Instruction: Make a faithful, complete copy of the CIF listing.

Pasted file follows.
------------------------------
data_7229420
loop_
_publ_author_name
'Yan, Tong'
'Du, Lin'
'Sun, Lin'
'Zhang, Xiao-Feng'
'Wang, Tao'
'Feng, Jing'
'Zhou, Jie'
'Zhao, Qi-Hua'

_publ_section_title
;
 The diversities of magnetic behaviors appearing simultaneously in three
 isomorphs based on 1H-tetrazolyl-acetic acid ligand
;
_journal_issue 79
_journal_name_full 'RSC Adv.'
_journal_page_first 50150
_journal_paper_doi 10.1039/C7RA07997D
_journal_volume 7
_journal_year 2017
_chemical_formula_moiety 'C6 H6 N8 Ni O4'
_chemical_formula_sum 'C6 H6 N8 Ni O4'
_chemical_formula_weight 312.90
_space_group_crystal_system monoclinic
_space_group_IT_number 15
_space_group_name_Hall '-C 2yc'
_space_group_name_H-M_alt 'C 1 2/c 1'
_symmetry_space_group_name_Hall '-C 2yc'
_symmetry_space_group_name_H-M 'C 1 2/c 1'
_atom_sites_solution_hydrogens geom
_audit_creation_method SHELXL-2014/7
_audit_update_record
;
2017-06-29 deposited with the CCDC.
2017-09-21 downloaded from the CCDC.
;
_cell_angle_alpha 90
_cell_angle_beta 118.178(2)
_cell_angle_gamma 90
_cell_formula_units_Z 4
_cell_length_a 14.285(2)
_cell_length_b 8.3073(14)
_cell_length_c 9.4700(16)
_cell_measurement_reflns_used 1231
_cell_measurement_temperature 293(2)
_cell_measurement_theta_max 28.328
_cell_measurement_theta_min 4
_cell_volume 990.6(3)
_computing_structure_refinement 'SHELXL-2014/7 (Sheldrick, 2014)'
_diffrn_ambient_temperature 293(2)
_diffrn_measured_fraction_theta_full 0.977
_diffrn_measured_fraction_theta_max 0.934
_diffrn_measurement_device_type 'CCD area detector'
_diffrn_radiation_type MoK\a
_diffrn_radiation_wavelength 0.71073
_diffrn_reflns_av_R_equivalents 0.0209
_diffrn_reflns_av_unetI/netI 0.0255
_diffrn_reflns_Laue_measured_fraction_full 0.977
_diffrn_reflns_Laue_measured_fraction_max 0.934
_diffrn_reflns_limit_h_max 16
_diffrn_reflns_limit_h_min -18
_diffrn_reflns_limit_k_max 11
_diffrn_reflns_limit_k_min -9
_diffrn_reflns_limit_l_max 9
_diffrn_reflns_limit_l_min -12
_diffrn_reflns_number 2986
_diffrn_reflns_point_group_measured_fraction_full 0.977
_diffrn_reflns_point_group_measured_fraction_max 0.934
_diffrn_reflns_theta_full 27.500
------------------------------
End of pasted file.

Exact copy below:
data_7229420
loop_
_publ_author_name
'Yan, Tong'
'Du, Lin'
'Sun, Lin'
'Zhang, Xiao-Feng'
'Wang, Tao'
'Feng, Jing'
'Zhou, Jie'
'Zhao, Qi-Hua'

_publ_section_title
;
 The diversities of magnetic behaviors appearing simultaneously in three
 isomorphs based on 1H-tetrazolyl-acetic acid ligand
;
_journal_issue 79
_journal_name_full 'RSC Adv.'
_journal_page_first 50150
_journal_paper_doi 10.1039/C7RA07997D
_journal_volume 7
_journal_year 2017
_chemical_formula_moiety 'C6 H6 N8 Ni O4'
_chemical_formula_sum 'C6 H6 N8 Ni O4'
_chemical_formula_weight 312.90
_space_group_crystal_system monoclinic
_space_group_IT_number 15
_space_group_name_Hall '-C 2yc'
_space_group_name_H-M_alt 'C 1 2/c 1'
_symmetry_space_group_name_Hall '-C 2yc'
_symmetry_space_group_name_H-M 'C 1 2/c 1'
_atom_sites_solution_hydrogens geom
_audit_creation_method SHELXL-2014/7
_audit_update_record
;
2017-06-29 deposited with the CCDC.
2017-09-21 downloaded from the CCDC.
;
_cell_angle_alpha 90
_cell_angle_beta 118.178(2)
_cell_angle_gamma 90
_cell_formula_units_Z 4
_cell_length_a 14.285(2)
_cell_length_b 8.3073(14)
_cell_length_c 9.4700(16)
_cell_measurement_reflns_used 1231
_cell_measurement_temperature 293(2)
_cell_measurement_theta_max 28.328
_cell_measurement_theta_min 4
_cell_volume 990.6(3)
_computing_structure_refinement 'SHELXL-2014/7 (Sheldrick, 2014)'
_diffrn_ambient_temperature 293(2)
_diffrn_measured_fraction_theta_full 0.977
_diffrn_measured_fraction_theta_max 0.934
_diffrn_measurement_device_type 'CCD area detector'
_diffrn_radiation_type MoK\a
_diffrn_radiation_wavelength 0.71073
_diffrn_reflns_av_R_equivalents 0.0209
_diffrn_reflns_av_unetI/netI 0.0255
_diffrn_reflns_Laue_measured_fraction_full 0.977
_diffrn_reflns_Laue_measured_fraction_max 0.934
_diffrn_reflns_limit_h_max 16
_diffrn_reflns_limit_h_min -18
_diffrn_reflns_limit_k_max 11
_diffrn_reflns_limit_k_min -9
_diffrn_reflns_limit_l_max 9
_diffrn_reflns_limit_l_min -12
_diffrn_reflns_number 2986
_diffrn_reflns_point_group_measured_fraction_full 0.977
_diffrn_reflns_point_group_measured_fraction_max 0.934
_diffrn_reflns_theta_full 27.500